Developed by Allied Properties REIT, the Queen Richmond Centre West (QRC-West) offers an excellent example of High-performance Workplace and adaptive repurpose through its incorporation of two existing heritage buildings into the establishment of a new 17-storey office building. The complex faces both Richmond and Peter Streets in Toronto’s Entertainment District due to its arrangement around an L-shaped atrium. This 302,000 square foot development adds a highly sustainable, new innovative office component which begins at the ninth floor. In addition, this state-of-the-art building features a retail component at grade and provides roof terrace access. The Mega Delta Frame structure is a unique structural solution that implemented the preservation and reuse of the industrial historic buildings on this site. Tech companies will be sure to appreciate this stunning custom-designed development and advanced innovative work space.
Located in the heart of downtown Toronto, the MaRS Centre is a vivacious area that has become the irrefutable hub of Toronto’s Discovery District. This urban location has direct access to Toronto’s subway line and is only a few short stops from the GO Transit system. 101 College is conveniently located and is easily accessible from all parts of the GTA. It is attached to the adjacent MaRS Heritage Building and reaches through an atrium and concourse-level food court. This office building is set to satisfy its tenants with its warm and lavish lobby, protective security, and pass card access to its elevators. Tech companies can benefit from its convenient downtown location with accessible transportation and close proximity to the vibrant city of Toronto.
The Heritage Building
The Heritage Building’s 4-storey brick structure houses tenant spaces that are occupied by professional services, industry associations, pharmaceutical companies and offices of Canadian universities and the Province of Ontario. The MaRS Centre has been honoured with the Heritage Toronto Award of Excellence for Architectural Conservation and Craftsmanship. The building was established in 1911.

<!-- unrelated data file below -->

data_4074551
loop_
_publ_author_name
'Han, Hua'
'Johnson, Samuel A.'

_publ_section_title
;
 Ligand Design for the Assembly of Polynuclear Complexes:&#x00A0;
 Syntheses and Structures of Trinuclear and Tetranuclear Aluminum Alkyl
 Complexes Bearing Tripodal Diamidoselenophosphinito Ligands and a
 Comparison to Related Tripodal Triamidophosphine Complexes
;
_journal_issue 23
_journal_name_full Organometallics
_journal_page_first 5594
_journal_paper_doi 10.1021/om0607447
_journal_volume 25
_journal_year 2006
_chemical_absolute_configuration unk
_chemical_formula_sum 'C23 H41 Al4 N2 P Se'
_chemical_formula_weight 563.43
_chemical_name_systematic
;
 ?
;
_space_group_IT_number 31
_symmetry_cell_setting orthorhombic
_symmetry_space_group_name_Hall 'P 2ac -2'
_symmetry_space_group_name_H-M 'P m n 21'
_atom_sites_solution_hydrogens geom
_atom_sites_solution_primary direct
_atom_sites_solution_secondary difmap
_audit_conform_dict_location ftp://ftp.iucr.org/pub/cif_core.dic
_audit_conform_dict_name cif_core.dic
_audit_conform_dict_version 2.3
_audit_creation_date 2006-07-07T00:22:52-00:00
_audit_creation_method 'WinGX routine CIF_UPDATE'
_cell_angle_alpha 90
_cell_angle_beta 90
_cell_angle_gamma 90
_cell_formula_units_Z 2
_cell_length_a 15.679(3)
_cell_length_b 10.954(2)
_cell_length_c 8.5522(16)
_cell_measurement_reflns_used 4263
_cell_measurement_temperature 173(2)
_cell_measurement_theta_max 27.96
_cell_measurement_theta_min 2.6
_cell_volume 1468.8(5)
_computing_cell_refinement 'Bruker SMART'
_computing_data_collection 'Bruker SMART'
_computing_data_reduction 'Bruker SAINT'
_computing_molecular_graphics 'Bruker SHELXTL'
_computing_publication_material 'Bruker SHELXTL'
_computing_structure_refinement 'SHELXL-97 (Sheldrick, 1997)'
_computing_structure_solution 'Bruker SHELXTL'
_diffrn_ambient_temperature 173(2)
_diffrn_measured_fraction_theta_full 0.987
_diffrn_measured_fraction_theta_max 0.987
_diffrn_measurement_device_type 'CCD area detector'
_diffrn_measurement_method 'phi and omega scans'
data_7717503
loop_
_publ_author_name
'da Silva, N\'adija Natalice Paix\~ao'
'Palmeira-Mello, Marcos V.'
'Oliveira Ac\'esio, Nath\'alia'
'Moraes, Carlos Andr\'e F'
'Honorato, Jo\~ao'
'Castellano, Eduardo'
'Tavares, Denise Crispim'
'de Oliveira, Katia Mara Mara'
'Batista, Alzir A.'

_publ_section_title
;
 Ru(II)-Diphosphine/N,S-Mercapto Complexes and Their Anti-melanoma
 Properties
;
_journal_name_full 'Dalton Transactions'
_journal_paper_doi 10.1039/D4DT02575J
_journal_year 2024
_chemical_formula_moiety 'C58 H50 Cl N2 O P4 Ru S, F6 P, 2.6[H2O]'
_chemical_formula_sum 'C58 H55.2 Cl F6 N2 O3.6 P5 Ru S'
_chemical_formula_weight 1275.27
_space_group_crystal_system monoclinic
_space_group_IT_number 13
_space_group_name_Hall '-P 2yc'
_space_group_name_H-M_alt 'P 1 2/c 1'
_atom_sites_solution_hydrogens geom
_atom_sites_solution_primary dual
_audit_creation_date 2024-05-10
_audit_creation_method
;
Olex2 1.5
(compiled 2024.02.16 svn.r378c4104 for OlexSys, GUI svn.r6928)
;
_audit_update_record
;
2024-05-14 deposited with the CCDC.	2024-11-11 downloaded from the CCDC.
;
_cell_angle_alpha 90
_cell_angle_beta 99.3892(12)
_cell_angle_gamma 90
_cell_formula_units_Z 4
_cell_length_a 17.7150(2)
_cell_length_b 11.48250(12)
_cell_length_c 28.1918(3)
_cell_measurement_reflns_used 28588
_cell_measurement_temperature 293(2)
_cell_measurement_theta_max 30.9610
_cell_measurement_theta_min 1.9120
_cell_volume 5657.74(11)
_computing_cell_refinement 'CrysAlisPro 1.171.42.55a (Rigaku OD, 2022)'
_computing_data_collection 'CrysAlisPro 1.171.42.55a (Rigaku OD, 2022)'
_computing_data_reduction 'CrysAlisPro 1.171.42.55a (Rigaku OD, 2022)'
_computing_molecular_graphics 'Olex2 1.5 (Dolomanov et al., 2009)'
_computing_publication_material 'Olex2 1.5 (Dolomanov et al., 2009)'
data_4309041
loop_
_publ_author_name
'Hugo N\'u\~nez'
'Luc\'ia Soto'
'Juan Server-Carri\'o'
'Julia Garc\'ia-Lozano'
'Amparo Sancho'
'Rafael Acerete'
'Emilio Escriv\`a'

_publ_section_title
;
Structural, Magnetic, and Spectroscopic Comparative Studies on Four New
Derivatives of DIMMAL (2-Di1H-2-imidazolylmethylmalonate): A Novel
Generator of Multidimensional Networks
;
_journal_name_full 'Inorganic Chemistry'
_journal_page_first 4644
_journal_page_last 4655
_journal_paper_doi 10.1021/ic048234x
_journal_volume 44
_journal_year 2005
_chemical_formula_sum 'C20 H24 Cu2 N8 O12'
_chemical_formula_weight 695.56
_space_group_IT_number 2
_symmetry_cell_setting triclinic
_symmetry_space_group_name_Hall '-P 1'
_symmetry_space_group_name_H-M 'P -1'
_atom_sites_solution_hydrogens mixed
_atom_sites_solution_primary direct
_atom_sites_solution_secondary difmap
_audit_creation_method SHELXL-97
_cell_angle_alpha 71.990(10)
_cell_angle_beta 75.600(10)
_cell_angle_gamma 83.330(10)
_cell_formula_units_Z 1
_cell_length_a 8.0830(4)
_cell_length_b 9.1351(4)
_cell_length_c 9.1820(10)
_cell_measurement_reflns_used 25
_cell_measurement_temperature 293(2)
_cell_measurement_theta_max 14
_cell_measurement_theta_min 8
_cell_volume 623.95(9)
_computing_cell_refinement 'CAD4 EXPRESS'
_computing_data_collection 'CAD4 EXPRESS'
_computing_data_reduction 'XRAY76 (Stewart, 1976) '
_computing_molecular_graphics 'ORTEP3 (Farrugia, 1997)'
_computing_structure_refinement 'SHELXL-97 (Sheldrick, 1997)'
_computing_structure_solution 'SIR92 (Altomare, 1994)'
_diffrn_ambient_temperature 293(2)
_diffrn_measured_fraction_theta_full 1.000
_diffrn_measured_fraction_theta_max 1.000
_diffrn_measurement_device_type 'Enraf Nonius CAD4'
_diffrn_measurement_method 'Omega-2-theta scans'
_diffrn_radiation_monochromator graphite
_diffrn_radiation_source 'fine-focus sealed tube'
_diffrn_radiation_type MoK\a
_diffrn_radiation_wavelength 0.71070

The MaRS atrium is a glass-roofed building that offers public access through its walkway to Heritage Building tenants and retail vendors, and also access to the South and Medical Discovery Towers. The Atrium’s lowest level features a subdivided conference area that can host both public and private events. Events that span across Toronto’s arts, culture and urban community are sure to connect tenants to this exciting city. Its lower level also includes a media centre, video conferencing rooms and a public food court.
The South Tower
The South Tower is an 8-storey property that accommodates incubator programs and shared laboratory and research facilities. The 200,000 square foot building houses advanced mechanical and electrical systems, floors with enhanced load bearing capabilities and 15-foot slab-to-slab clearances.
The MaRS Incubator occupies the second and third floors of the South Tower, directly above the MaRS corporate offices. It is a dedicated area that comprises of offices and laboratories for about two dozen life science and technology companies.
The Balfour Building is a historical tower landmark and represents one of Toronto’s finest examples of Art Deco style in the 1930s. This 12-storey structure is a premier location with its dazzling interiors, marvelous rooftop terrace, impeccable hardwood flooring, and forced air heating and centrally controlled air conditioning. Employees of the tech sector would enjoy an office building at this location with its stylish design, accessible transportation and attractive amenities. The Balfour Building is located at the Northeast corner of Spadina Avenue and Adelaide Street, and is situated near the Financial and Entertainment districts, Gardiner Expressway, and the LRT. The City of Toronto Heritage Property Inventory listed the Balfour Building as a Toronto Heritage Property in 2011.
The Toronto Carpet Factory is a remarkable historic building from the past. It has lasted throughout the years due to its fine craftsmanship and materials used to design this structure of lasting quality. Its integrity is preserved through its new state-of-the-art facilities that are meant to inspire new ideas. Tech companies will be sure to enjoy this unique work space as it can stimulate creativity and inspiration in their workers. The building is a constant reminder that they are part of a proud and inclusive tradition of creating. With an assortment of buildings taking up a full city block on the western edge of Liberty Village, this long-standing repurposed factory is Toronto’s epicenter of creative output. This nostalgic property features tall windows, soaring ceilings and big open spaces.